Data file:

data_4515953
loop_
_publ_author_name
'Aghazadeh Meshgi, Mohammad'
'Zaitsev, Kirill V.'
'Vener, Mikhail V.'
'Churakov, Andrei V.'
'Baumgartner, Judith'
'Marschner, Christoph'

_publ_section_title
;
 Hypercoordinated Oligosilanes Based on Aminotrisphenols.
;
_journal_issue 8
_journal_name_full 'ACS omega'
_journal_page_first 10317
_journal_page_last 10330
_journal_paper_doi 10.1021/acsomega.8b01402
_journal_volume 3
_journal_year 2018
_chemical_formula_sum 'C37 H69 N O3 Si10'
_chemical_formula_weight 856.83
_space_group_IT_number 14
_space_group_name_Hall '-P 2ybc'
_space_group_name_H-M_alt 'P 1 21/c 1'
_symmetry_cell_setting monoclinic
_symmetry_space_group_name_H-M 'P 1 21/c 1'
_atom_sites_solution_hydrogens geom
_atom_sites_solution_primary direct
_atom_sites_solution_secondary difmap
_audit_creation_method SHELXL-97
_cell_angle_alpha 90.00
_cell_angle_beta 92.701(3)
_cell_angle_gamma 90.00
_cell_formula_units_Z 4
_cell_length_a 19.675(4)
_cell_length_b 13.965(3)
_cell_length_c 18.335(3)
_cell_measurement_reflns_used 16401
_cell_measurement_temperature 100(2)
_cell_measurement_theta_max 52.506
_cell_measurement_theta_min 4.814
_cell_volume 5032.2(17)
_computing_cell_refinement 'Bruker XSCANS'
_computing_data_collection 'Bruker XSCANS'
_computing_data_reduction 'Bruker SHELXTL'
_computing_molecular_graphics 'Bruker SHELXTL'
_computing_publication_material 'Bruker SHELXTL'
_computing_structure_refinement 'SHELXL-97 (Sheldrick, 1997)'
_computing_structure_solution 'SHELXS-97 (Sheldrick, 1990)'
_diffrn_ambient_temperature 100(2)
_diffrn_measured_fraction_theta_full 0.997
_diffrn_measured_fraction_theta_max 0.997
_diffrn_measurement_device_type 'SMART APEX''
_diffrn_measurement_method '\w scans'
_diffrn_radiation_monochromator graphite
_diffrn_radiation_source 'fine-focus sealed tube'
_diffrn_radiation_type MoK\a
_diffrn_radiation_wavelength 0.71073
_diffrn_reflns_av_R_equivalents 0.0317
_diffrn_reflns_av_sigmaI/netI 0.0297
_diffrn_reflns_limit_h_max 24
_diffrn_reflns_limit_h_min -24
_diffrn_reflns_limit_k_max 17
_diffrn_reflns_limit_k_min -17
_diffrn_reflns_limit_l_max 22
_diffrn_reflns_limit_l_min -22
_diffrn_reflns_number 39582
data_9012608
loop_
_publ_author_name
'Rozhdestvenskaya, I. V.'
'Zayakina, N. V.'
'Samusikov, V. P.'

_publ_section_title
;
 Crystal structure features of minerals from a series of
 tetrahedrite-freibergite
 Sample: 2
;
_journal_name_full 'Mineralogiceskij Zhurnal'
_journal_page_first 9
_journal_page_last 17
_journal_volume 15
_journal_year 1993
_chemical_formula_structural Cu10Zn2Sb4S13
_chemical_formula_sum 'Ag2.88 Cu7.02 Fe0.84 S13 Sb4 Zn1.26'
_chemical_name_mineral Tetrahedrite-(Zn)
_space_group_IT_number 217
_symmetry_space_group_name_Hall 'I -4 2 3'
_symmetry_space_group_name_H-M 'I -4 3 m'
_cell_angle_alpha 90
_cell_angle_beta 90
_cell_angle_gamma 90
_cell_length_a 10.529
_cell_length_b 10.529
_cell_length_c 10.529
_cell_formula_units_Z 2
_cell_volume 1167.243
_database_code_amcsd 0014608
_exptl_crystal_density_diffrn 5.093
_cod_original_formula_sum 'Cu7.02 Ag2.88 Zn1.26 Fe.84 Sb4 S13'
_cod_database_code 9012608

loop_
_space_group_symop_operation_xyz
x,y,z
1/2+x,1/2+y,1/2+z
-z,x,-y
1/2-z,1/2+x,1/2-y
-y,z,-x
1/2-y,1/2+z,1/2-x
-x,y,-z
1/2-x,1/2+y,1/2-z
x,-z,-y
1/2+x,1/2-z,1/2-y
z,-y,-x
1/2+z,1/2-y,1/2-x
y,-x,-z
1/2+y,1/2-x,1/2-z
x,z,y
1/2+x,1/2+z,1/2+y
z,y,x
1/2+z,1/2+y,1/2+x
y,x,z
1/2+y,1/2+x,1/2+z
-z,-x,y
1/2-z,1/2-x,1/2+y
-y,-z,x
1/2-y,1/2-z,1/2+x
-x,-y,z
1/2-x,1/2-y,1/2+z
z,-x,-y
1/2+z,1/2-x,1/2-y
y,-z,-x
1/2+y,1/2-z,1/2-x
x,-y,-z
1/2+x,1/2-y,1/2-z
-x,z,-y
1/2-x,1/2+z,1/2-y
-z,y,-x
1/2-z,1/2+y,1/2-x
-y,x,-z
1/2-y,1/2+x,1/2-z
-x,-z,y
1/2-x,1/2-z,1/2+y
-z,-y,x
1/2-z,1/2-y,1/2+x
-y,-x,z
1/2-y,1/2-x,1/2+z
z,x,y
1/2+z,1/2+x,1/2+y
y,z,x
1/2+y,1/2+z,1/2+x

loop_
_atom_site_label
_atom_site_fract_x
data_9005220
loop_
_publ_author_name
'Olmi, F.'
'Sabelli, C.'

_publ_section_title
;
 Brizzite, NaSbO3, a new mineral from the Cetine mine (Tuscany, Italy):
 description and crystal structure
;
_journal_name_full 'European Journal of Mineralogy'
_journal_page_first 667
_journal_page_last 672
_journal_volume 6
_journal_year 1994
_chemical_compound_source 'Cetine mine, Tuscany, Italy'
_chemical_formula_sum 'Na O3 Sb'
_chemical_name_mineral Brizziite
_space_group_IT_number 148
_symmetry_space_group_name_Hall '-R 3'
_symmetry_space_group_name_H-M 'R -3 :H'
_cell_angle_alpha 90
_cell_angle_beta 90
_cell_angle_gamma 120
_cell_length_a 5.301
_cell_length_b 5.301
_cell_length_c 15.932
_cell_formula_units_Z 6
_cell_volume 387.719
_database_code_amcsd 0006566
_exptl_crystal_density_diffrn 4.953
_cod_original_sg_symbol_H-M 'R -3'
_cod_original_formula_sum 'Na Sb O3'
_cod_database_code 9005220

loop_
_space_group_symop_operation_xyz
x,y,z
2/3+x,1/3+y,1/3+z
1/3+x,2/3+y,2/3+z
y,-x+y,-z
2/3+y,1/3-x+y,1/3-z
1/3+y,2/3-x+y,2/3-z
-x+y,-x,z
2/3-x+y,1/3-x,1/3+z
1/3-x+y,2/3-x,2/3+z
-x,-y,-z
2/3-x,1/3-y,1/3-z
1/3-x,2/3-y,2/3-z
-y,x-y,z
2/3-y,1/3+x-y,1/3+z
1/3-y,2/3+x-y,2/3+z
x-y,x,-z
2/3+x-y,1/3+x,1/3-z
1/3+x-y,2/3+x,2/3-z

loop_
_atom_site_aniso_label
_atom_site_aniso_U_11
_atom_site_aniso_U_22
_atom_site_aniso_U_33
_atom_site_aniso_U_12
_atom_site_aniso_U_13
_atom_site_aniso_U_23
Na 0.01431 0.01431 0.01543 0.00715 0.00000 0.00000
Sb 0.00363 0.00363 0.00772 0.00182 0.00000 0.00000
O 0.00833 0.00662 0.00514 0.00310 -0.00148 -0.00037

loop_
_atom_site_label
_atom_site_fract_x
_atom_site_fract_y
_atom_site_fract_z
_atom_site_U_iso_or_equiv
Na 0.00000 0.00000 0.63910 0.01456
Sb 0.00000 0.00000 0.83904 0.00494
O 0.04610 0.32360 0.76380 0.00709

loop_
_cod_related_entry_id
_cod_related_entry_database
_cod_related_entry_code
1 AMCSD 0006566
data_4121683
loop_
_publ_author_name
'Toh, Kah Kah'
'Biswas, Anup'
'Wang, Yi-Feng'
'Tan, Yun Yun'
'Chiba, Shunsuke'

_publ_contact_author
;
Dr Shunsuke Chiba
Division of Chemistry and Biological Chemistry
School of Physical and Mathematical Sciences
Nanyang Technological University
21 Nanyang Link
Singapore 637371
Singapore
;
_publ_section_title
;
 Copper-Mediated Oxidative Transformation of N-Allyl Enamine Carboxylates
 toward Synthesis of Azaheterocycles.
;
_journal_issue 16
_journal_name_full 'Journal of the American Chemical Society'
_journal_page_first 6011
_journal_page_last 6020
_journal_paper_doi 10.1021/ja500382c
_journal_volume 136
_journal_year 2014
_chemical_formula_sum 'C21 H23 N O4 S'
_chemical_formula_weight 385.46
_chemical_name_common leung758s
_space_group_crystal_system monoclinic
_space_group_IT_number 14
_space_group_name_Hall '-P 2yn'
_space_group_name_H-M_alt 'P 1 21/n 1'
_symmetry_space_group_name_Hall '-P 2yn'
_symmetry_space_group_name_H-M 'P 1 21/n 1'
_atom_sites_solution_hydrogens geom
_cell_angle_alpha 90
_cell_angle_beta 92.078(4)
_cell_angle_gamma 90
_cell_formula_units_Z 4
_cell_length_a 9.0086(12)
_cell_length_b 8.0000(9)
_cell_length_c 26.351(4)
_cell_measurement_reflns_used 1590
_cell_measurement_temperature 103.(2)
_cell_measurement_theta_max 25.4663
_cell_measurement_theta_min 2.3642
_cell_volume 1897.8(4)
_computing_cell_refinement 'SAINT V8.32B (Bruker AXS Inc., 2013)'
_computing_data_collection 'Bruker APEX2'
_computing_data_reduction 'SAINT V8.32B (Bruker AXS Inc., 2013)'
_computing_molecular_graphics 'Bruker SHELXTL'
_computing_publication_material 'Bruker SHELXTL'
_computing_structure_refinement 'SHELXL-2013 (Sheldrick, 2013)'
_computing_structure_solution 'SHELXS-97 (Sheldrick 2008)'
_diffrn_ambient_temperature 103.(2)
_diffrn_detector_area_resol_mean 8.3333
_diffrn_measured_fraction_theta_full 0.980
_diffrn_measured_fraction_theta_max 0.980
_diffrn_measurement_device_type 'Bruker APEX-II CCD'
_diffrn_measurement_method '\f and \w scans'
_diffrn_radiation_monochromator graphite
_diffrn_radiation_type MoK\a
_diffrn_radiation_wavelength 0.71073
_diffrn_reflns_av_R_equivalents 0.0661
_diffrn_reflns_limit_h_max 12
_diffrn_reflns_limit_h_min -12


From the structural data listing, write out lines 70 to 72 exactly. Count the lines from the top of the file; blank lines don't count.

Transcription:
loop_
_publ_author_name
'Rozhdestvenskaya, I. V.'